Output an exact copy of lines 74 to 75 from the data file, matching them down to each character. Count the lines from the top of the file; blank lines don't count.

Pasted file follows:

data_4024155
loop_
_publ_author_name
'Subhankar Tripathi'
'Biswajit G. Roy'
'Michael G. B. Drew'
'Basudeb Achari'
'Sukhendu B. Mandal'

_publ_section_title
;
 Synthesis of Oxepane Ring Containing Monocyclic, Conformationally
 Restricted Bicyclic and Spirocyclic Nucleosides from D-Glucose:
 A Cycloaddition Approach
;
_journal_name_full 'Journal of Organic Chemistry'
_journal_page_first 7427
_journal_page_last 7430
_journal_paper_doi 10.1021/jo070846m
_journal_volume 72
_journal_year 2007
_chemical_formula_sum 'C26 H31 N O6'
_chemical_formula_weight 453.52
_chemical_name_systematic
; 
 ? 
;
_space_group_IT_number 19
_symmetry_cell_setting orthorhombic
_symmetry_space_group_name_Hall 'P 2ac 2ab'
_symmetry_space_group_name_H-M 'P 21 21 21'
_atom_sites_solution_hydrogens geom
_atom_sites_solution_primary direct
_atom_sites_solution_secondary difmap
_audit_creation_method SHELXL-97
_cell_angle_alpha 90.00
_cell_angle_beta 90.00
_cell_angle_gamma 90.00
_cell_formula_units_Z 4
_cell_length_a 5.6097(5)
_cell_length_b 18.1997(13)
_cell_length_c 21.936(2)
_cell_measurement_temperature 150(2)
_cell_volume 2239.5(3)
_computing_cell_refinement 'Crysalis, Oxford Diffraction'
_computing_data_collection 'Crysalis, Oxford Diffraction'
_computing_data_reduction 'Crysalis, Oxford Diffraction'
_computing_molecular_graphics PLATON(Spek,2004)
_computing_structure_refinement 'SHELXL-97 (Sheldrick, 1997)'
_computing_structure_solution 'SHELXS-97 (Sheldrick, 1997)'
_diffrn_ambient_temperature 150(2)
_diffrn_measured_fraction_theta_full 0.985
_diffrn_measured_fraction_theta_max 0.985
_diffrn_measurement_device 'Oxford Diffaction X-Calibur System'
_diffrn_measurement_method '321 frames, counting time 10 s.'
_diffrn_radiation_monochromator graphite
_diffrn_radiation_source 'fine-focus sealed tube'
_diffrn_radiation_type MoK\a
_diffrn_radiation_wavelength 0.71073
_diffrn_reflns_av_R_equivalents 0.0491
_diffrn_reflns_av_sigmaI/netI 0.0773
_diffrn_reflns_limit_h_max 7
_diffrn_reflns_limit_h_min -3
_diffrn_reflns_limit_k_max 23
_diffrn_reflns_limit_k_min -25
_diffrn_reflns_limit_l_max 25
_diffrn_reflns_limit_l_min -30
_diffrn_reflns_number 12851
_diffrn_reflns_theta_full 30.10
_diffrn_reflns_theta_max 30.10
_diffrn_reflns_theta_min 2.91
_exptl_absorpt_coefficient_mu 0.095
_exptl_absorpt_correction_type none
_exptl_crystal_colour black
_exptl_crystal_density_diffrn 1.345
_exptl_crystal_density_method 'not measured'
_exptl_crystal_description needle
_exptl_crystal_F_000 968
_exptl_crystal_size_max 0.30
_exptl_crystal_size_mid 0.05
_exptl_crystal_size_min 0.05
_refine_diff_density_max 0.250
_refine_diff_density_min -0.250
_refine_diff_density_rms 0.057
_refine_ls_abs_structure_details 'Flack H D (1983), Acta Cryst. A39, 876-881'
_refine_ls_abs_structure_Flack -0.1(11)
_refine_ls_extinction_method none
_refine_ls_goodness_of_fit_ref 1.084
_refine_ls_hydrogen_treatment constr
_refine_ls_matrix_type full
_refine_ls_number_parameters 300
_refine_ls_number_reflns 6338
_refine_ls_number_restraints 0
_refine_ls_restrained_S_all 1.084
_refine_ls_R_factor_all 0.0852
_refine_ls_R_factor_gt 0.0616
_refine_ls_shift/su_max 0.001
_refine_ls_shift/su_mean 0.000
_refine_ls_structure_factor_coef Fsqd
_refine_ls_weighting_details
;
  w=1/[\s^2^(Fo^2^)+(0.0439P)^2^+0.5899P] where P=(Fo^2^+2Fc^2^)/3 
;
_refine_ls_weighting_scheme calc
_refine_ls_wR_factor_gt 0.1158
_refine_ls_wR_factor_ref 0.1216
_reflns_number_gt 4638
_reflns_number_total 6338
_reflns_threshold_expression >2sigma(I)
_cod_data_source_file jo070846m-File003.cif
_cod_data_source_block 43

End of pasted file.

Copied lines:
_exptl_crystal_density_diffrn 1.345
_exptl_crystal_density_method 'not measured'